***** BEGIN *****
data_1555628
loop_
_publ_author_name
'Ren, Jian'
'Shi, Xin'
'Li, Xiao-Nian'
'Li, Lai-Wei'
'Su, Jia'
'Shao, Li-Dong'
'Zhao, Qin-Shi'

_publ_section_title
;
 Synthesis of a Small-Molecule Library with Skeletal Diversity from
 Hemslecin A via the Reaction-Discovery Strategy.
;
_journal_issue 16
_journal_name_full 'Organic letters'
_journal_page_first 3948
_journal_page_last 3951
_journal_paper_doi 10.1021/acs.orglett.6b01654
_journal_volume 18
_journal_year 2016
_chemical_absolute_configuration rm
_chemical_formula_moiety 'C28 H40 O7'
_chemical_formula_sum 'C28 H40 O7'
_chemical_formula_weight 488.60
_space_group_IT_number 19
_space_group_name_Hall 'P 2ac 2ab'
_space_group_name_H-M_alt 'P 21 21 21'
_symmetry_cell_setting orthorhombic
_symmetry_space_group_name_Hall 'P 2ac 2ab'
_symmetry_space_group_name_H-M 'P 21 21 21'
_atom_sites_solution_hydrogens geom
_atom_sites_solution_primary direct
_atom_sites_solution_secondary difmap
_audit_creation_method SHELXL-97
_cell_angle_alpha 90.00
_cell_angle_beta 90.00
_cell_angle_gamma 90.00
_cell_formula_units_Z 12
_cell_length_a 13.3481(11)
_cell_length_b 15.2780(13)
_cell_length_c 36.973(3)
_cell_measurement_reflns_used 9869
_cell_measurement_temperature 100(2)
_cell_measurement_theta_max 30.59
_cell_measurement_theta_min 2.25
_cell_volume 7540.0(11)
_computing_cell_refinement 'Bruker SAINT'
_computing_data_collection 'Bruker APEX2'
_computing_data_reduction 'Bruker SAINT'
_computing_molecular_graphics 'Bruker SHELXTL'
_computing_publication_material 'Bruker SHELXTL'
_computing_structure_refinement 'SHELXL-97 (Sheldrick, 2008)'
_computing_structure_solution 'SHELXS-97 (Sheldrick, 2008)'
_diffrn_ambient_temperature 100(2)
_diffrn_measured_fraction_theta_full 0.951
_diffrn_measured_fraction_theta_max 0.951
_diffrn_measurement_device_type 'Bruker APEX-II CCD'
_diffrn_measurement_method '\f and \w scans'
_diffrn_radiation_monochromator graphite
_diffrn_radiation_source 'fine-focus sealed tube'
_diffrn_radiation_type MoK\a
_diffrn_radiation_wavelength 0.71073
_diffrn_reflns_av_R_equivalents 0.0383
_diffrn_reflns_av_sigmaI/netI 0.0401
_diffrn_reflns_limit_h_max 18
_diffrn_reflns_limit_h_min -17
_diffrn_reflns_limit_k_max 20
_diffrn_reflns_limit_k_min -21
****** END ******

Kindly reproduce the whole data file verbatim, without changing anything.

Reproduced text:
data_1555628
loop_
_publ_author_name
'Ren, Jian'
'Shi, Xin'
'Li, Xiao-Nian'
'Li, Lai-Wei'
'Su, Jia'
'Shao, Li-Dong'
'Zhao, Qin-Shi'

_publ_section_title
;
 Synthesis of a Small-Molecule Library with Skeletal Diversity from
 Hemslecin A via the Reaction-Discovery Strategy.
;
_journal_issue 16
_journal_name_full 'Organic letters'
_journal_page_first 3948
_journal_page_last 3951
_journal_paper_doi 10.1021/acs.orglett.6b01654
_journal_volume 18
_journal_year 2016
_chemical_absolute_configuration rm
_chemical_formula_moiety 'C28 H40 O7'
_chemical_formula_sum 'C28 H40 O7'
_chemical_formula_weight 488.60
_space_group_IT_number 19
_space_group_name_Hall 'P 2ac 2ab'
_space_group_name_H-M_alt 'P 21 21 21'
_symmetry_cell_setting orthorhombic
_symmetry_space_group_name_Hall 'P 2ac 2ab'
_symmetry_space_group_name_H-M 'P 21 21 21'
_atom_sites_solution_hydrogens geom
_atom_sites_solution_primary direct
_atom_sites_solution_secondary difmap
_audit_creation_method SHELXL-97
_cell_angle_alpha 90.00
_cell_angle_beta 90.00
_cell_angle_gamma 90.00
_cell_formula_units_Z 12
_cell_length_a 13.3481(11)
_cell_length_b 15.2780(13)
_cell_length_c 36.973(3)
_cell_measurement_reflns_used 9869
_cell_measurement_temperature 100(2)
_cell_measurement_theta_max 30.59
_cell_measurement_theta_min 2.25
_cell_volume 7540.0(11)
_computing_cell_refinement 'Bruker SAINT'
_computing_data_collection 'Bruker APEX2'
_computing_data_reduction 'Bruker SAINT'
_computing_molecular_graphics 'Bruker SHELXTL'
_computing_publication_material 'Bruker SHELXTL'
_computing_structure_refinement 'SHELXL-97 (Sheldrick, 2008)'
_computing_structure_solution 'SHELXS-97 (Sheldrick, 2008)'
_diffrn_ambient_temperature 100(2)
_diffrn_measured_fraction_theta_full 0.951
_diffrn_measured_fraction_theta_max 0.951
_diffrn_measurement_device_type 'Bruker APEX-II CCD'
_diffrn_measurement_method '\f and \w scans'
_diffrn_radiation_monochromator graphite
_diffrn_radiation_source 'fine-focus sealed tube'
_diffrn_radiation_type MoK\a
_diffrn_radiation_wavelength 0.71073
_diffrn_reflns_av_R_equivalents 0.0383
_diffrn_reflns_av_sigmaI/netI 0.0401
_diffrn_reflns_limit_h_max 18
_diffrn_reflns_limit_h_min -17
_diffrn_reflns_limit_k_max 20
_diffrn_reflns_limit_k_min -21